The No-So-Flimsy Plywood House

Normally, I wouldn’t want and building I frequently visit (or a house I live in) to be completely made of plywood. NORMALLY. As the title implies, plywood is typically a flimsy material — when NOT supported by other structural elements.  Simon Astridge’s project in the Balham area of London has three extensions and involved the total internal refurbishment of a Victorian terraced house in London, and uses concrete, brickwork, natural stone, the aforementioned plywood, and the sky! Yeah, THE FREAKING SKY….through the use of expansive frameless glazing on the top floors.  There’s a film called ‘Details One’ that explores these materials and how they relate to the home.

The house consists of 15 cm wide structural concrete walls cast into the foundations, with the ground floor roof made of exposed plywood structure.  The plywood structure consists of three layers of 1.8 cm, 1.2 cm, and another 1.8 cm laminated plywood create the structure and act as a miniature timber glulam structure.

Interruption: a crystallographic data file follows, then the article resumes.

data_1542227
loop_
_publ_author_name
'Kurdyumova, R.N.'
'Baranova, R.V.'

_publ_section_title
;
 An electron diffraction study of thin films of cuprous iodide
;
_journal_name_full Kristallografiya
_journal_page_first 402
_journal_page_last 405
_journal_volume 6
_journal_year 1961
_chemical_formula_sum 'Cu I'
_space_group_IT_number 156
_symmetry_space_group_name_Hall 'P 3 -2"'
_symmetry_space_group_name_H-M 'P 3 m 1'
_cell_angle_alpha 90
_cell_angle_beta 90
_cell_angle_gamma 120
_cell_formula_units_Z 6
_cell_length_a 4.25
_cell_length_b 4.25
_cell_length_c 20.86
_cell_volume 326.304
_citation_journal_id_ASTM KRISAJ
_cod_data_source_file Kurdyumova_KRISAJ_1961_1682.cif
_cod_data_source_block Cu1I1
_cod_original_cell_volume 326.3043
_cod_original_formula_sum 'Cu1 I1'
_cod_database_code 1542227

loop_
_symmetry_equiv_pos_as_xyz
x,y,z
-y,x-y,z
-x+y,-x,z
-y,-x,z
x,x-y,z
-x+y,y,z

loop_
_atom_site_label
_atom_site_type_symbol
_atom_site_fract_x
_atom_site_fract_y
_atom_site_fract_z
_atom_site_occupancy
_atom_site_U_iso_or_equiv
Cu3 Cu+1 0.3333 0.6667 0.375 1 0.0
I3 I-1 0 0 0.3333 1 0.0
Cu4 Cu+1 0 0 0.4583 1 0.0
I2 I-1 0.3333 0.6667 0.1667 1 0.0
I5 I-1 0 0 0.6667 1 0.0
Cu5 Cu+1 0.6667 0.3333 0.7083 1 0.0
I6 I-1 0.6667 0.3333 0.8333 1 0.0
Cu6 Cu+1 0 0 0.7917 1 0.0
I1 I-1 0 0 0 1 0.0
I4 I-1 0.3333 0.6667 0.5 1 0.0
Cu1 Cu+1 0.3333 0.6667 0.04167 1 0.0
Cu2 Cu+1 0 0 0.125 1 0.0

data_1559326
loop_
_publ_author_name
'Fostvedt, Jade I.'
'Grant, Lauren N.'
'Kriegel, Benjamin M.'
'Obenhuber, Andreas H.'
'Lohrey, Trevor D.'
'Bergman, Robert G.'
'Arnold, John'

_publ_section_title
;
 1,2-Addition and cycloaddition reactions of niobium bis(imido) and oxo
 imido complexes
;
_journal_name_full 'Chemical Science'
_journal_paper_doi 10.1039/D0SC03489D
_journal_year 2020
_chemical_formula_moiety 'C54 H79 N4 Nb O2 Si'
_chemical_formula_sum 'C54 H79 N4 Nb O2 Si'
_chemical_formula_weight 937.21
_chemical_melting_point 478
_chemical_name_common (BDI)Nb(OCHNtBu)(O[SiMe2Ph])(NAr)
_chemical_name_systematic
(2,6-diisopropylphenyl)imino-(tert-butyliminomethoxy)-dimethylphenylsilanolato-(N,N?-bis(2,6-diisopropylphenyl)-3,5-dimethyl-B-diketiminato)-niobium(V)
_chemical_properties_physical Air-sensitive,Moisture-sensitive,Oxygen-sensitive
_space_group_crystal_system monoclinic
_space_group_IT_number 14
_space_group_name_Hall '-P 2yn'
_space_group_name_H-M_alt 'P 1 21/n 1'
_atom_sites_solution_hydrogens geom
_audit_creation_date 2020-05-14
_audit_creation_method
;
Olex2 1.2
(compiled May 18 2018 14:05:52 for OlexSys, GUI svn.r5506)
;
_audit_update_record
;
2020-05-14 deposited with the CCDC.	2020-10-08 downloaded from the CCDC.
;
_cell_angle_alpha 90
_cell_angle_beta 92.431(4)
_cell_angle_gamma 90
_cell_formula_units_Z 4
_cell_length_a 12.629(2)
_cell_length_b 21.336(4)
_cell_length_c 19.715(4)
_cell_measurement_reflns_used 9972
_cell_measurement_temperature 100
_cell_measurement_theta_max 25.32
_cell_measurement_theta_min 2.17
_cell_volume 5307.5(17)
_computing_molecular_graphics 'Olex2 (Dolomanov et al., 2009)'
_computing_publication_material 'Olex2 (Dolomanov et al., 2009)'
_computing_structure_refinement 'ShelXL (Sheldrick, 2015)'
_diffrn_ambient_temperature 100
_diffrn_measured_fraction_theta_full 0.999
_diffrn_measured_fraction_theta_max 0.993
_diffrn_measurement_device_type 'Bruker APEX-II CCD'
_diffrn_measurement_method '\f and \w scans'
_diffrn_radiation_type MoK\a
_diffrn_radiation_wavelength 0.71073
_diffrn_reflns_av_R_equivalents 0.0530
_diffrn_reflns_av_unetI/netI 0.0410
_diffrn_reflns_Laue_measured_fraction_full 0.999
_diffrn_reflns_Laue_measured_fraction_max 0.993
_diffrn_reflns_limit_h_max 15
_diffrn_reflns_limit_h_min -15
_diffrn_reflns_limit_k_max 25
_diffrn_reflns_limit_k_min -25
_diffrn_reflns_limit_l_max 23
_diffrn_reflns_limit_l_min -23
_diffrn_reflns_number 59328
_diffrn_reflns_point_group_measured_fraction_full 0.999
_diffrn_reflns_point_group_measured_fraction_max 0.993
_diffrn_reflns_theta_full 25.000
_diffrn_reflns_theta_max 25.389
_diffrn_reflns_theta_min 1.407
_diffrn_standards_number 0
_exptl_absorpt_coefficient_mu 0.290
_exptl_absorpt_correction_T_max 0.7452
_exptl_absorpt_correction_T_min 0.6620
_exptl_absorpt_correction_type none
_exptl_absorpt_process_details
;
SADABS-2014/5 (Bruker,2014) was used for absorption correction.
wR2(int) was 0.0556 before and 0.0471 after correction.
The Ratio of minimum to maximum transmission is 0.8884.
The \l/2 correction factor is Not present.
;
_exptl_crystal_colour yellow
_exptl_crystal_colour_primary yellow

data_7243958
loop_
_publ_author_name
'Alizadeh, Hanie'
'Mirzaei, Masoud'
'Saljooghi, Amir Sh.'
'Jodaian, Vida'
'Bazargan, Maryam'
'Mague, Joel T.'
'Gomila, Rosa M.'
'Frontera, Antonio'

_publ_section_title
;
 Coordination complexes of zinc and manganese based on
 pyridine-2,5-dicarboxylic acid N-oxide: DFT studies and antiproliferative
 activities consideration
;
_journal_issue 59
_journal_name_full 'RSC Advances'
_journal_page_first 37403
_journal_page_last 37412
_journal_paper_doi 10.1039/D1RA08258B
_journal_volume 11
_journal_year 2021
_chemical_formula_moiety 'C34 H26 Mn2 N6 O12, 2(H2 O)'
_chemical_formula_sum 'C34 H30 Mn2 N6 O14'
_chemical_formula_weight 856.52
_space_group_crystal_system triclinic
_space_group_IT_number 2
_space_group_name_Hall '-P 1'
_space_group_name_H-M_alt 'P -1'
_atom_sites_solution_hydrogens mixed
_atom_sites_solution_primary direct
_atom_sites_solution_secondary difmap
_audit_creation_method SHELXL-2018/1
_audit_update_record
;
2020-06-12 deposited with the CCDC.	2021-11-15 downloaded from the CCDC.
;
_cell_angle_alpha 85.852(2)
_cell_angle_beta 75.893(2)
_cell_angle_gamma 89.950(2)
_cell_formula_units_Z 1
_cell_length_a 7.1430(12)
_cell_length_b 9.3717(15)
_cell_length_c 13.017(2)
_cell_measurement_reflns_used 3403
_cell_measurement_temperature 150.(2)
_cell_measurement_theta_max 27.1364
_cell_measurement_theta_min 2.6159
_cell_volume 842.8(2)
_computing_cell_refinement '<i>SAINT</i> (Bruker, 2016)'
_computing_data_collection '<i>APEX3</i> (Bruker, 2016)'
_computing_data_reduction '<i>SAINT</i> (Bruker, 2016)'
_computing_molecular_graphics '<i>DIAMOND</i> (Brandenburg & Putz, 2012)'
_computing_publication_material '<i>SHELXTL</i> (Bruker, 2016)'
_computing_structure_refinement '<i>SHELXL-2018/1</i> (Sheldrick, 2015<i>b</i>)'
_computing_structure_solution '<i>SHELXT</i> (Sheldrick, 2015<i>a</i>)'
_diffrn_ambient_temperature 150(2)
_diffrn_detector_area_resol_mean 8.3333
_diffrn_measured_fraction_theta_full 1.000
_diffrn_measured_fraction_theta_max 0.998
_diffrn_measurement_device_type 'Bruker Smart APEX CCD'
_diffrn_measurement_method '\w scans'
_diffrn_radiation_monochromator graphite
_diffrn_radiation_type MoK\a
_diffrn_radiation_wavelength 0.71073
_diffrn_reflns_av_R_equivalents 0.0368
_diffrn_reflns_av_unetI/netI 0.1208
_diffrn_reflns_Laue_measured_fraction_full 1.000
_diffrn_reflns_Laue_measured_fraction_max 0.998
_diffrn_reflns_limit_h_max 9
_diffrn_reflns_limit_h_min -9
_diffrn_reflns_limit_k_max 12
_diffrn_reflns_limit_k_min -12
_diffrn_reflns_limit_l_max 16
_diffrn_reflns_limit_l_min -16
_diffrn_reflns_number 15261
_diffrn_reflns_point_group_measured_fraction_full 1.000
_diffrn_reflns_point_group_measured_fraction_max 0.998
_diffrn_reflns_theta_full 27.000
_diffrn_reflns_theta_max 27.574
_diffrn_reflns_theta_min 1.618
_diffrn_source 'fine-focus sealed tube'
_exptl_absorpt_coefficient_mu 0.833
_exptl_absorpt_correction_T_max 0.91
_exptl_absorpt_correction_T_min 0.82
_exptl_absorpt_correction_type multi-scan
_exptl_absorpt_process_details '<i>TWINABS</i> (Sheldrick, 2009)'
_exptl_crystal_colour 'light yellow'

The brickwork was the material of choice for the floors and walls, showcased for its simplest form in the utility, WC and family bathroom areas for durability. But how about MORE PLYWOOD?!? All the walls, floors and ceilings in the upper sections of the building are finished with plywood sealed in a clear lacquer. The plywood staircase wraps BOTH AROUND AND ABOVE the existing Victorian staircase and hallway, which delineates the new modern parts from the home’s classical elements.

[Thanks ArchDaily]

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